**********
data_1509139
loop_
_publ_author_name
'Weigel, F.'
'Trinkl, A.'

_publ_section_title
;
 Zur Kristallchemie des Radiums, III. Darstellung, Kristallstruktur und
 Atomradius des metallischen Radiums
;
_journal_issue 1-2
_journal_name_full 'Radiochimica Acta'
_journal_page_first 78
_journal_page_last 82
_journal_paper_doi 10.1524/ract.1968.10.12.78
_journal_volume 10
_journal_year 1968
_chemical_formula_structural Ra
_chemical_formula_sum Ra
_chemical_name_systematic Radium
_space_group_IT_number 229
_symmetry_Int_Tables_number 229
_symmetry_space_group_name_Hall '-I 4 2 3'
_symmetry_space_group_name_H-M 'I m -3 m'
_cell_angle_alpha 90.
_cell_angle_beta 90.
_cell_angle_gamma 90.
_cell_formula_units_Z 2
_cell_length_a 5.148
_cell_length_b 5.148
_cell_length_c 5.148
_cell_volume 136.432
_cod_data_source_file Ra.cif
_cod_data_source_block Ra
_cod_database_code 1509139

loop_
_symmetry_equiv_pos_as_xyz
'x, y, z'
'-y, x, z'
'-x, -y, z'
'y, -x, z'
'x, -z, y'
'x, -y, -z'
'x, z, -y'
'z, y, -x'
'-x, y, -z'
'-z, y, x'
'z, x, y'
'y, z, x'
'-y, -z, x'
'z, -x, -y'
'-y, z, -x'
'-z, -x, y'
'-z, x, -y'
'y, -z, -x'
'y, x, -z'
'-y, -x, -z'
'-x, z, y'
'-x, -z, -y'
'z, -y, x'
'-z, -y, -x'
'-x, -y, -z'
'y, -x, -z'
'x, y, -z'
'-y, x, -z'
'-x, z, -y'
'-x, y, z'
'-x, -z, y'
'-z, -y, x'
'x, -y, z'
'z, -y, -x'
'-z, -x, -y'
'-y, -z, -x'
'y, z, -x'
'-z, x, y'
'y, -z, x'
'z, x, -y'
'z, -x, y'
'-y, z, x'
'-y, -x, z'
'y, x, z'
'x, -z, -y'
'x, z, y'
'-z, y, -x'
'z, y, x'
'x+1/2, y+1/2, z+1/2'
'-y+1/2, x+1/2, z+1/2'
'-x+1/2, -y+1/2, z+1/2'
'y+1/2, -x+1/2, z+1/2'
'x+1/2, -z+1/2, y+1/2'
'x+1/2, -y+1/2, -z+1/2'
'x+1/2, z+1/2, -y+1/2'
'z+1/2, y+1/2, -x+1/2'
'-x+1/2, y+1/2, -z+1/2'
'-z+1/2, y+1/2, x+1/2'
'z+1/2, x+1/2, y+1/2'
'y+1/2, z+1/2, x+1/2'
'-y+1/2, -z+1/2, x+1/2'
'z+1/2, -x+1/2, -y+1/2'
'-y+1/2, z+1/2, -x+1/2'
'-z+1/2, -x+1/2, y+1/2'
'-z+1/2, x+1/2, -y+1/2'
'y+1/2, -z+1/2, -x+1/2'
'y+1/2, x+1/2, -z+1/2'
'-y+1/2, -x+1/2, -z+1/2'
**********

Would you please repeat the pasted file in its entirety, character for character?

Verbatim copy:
data_1509139
loop_
_publ_author_name
'Weigel, F.'
'Trinkl, A.'

_publ_section_title
;
 Zur Kristallchemie des Radiums, III. Darstellung, Kristallstruktur und
 Atomradius des metallischen Radiums
;
_journal_issue 1-2
_journal_name_full 'Radiochimica Acta'
_journal_page_first 78
_journal_page_last 82
_journal_paper_doi 10.1524/ract.1968.10.12.78
_journal_volume 10
_journal_year 1968
_chemical_formula_structural Ra
_chemical_formula_sum Ra
_chemical_name_systematic Radium
_space_group_IT_number 229
_symmetry_Int_Tables_number 229
_symmetry_space_group_name_Hall '-I 4 2 3'
_symmetry_space_group_name_H-M 'I m -3 m'
_cell_angle_alpha 90.
_cell_angle_beta 90.
_cell_angle_gamma 90.
_cell_formula_units_Z 2
_cell_length_a 5.148
_cell_length_b 5.148
_cell_length_c 5.148
_cell_volume 136.432
_cod_data_source_file Ra.cif
_cod_data_source_block Ra
_cod_database_code 1509139

loop_
_symmetry_equiv_pos_as_xyz
'x, y, z'
'-y, x, z'
'-x, -y, z'
'y, -x, z'
'x, -z, y'
'x, -y, -z'
'x, z, -y'
'z, y, -x'
'-x, y, -z'
'-z, y, x'
'z, x, y'
'y, z, x'
'-y, -z, x'
'z, -x, -y'
'-y, z, -x'
'-z, -x, y'
'-z, x, -y'
'y, -z, -x'
'y, x, -z'
'-y, -x, -z'
'-x, z, y'
'-x, -z, -y'
'z, -y, x'
'-z, -y, -x'
'-x, -y, -z'
'y, -x, -z'
'x, y, -z'
'-y, x, -z'
'-x, z, -y'
'-x, y, z'
'-x, -z, y'
'-z, -y, x'
'x, -y, z'
'z, -y, -x'
'-z, -x, -y'
'-y, -z, -x'
'y, z, -x'
'-z, x, y'
'y, -z, x'
'z, x, -y'
'z, -x, y'
'-y, z, x'
'-y, -x, z'
'y, x, z'
'x, -z, -y'
'x, z, y'
'-z, y, -x'
'z, y, x'
'x+1/2, y+1/2, z+1/2'
'-y+1/2, x+1/2, z+1/2'
'-x+1/2, -y+1/2, z+1/2'
'y+1/2, -x+1/2, z+1/2'
'x+1/2, -z+1/2, y+1/2'
'x+1/2, -y+1/2, -z+1/2'
'x+1/2, z+1/2, -y+1/2'
'z+1/2, y+1/2, -x+1/2'
'-x+1/2, y+1/2, -z+1/2'
'-z+1/2, y+1/2, x+1/2'
'z+1/2, x+1/2, y+1/2'
'y+1/2, z+1/2, x+1/2'
'-y+1/2, -z+1/2, x+1/2'
'z+1/2, -x+1/2, -y+1/2'
'-y+1/2, z+1/2, -x+1/2'
'-z+1/2, -x+1/2, y+1/2'
'-z+1/2, x+1/2, -y+1/2'
'y+1/2, -z+1/2, -x+1/2'
'y+1/2, x+1/2, -z+1/2'
'-y+1/2, -x+1/2, -z+1/2'